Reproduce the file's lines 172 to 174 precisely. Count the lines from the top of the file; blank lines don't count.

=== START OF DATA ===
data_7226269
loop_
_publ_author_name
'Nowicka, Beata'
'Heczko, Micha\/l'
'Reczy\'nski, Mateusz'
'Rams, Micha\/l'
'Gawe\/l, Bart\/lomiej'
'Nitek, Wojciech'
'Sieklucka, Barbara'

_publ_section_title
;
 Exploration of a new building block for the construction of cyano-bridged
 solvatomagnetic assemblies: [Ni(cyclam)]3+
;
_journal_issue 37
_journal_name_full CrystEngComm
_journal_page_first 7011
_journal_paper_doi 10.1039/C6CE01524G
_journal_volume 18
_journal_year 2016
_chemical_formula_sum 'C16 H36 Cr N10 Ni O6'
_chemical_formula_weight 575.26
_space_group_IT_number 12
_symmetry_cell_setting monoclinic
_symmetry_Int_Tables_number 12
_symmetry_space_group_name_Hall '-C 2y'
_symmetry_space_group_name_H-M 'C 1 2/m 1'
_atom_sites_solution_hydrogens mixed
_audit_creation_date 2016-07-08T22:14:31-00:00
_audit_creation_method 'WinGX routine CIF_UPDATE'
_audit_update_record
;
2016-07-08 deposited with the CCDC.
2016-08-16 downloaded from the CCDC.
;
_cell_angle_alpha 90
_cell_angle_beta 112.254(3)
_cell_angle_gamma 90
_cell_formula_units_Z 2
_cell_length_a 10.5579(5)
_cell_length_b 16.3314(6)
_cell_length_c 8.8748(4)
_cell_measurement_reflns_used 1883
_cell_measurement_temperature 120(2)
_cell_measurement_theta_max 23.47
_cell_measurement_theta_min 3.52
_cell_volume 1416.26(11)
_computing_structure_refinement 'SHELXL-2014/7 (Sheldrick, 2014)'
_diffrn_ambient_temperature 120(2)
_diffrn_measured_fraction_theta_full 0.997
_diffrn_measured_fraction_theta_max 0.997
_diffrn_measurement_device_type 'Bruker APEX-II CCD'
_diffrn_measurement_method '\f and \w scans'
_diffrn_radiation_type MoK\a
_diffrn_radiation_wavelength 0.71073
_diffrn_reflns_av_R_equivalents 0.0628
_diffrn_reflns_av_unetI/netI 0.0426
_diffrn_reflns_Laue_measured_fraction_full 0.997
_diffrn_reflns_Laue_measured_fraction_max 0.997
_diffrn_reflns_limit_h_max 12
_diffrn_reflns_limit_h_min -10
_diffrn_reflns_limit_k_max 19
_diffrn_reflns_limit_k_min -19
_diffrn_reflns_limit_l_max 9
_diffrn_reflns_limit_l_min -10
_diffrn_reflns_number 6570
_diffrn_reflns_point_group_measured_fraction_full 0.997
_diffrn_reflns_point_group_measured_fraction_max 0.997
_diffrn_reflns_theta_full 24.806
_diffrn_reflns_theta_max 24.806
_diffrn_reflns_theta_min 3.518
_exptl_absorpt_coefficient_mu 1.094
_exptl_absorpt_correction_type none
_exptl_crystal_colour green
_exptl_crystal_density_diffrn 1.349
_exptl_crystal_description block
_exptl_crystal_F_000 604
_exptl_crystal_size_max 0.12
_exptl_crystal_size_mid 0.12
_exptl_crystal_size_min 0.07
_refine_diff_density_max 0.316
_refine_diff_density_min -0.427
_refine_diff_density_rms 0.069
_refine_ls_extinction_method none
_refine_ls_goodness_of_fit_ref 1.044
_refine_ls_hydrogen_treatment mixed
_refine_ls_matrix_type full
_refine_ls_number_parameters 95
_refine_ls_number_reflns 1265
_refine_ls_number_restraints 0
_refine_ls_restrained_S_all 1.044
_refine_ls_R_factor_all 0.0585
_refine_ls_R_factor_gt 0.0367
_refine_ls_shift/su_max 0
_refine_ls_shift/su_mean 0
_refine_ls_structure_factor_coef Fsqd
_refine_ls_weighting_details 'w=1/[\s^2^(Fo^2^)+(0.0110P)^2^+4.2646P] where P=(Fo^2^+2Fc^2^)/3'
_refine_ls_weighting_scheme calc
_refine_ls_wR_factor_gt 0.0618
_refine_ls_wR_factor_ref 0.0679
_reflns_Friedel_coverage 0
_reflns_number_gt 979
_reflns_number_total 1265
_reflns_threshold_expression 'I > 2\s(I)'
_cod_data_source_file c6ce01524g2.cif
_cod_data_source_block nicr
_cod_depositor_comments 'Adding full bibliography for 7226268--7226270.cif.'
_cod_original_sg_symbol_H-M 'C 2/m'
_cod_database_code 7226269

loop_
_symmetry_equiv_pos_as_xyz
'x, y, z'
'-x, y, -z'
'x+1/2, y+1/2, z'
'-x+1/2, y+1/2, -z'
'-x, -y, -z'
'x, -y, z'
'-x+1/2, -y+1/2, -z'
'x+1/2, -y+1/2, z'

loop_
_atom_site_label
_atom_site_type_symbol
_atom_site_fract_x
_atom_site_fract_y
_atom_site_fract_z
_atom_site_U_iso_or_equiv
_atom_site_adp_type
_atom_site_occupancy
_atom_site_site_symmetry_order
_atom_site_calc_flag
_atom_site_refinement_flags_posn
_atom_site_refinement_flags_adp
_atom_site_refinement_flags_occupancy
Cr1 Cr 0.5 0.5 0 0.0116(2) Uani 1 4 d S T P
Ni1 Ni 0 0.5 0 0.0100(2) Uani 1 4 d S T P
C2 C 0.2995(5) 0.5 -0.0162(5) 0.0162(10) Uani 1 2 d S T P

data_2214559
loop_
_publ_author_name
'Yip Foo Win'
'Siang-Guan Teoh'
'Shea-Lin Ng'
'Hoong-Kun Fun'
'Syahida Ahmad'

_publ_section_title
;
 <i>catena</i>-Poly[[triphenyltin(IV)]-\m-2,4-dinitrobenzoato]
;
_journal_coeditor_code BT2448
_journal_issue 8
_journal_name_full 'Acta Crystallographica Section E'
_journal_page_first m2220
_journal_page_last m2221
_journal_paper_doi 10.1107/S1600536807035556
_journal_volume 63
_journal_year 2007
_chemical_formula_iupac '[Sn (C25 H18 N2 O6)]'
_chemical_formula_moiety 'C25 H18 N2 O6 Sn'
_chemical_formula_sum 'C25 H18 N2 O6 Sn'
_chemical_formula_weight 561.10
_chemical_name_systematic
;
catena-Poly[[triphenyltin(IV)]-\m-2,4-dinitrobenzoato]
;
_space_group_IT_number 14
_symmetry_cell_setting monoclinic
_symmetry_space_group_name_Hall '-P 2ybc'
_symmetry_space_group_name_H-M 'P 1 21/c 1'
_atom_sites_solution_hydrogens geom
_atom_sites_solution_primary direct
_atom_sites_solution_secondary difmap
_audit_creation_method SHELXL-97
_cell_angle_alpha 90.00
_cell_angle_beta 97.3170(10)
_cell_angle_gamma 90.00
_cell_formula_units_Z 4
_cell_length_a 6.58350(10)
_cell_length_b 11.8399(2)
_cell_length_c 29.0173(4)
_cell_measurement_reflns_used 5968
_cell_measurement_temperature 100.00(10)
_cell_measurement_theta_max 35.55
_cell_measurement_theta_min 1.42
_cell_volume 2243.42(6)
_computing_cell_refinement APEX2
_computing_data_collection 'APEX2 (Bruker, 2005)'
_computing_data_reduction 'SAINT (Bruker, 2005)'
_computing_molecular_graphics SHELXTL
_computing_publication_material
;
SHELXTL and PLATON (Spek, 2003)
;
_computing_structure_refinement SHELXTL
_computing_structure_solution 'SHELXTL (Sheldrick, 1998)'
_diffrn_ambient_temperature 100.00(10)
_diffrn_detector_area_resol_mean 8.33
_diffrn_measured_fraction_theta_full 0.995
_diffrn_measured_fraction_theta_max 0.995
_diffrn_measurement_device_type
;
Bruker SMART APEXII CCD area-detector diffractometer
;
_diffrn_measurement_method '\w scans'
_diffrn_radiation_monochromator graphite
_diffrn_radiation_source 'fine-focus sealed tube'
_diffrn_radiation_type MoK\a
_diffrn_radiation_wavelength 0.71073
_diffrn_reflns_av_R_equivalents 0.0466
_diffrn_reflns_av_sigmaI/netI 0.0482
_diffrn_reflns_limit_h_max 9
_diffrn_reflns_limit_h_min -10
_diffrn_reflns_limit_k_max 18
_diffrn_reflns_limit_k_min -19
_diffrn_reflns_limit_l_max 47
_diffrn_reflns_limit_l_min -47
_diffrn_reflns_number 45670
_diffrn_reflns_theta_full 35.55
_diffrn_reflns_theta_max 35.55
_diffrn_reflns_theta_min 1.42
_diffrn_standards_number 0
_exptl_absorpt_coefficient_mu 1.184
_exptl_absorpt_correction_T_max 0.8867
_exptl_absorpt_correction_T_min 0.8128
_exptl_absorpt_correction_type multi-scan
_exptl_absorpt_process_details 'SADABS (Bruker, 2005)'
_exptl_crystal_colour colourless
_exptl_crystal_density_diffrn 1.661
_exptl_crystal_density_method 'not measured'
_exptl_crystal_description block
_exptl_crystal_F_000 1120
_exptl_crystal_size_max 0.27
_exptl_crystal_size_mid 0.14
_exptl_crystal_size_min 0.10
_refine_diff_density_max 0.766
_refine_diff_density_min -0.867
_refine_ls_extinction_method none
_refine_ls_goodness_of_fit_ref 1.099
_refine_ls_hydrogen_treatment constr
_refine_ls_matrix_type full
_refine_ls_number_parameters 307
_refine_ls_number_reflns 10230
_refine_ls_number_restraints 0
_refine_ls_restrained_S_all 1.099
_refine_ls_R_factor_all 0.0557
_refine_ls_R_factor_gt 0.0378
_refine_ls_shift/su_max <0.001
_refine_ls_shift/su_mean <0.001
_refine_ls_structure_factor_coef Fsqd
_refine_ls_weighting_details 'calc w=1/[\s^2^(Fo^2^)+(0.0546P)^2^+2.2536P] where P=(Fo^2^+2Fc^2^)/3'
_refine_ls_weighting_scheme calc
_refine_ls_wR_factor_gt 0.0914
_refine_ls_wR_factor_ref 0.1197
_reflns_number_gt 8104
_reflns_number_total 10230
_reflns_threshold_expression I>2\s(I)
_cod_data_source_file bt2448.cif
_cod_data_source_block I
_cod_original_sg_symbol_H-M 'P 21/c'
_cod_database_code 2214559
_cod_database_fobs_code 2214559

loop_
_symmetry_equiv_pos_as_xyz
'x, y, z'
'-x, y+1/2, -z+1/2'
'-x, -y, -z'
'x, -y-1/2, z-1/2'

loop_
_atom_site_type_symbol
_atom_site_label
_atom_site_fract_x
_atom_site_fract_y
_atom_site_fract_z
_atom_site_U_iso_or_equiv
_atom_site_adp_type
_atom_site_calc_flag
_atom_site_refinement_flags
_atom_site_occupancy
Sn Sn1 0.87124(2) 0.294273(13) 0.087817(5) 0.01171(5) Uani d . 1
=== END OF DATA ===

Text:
_atom_sites_solution_secondary difmap
_audit_creation_method SHELXL-97
_cell_angle_alpha 90.00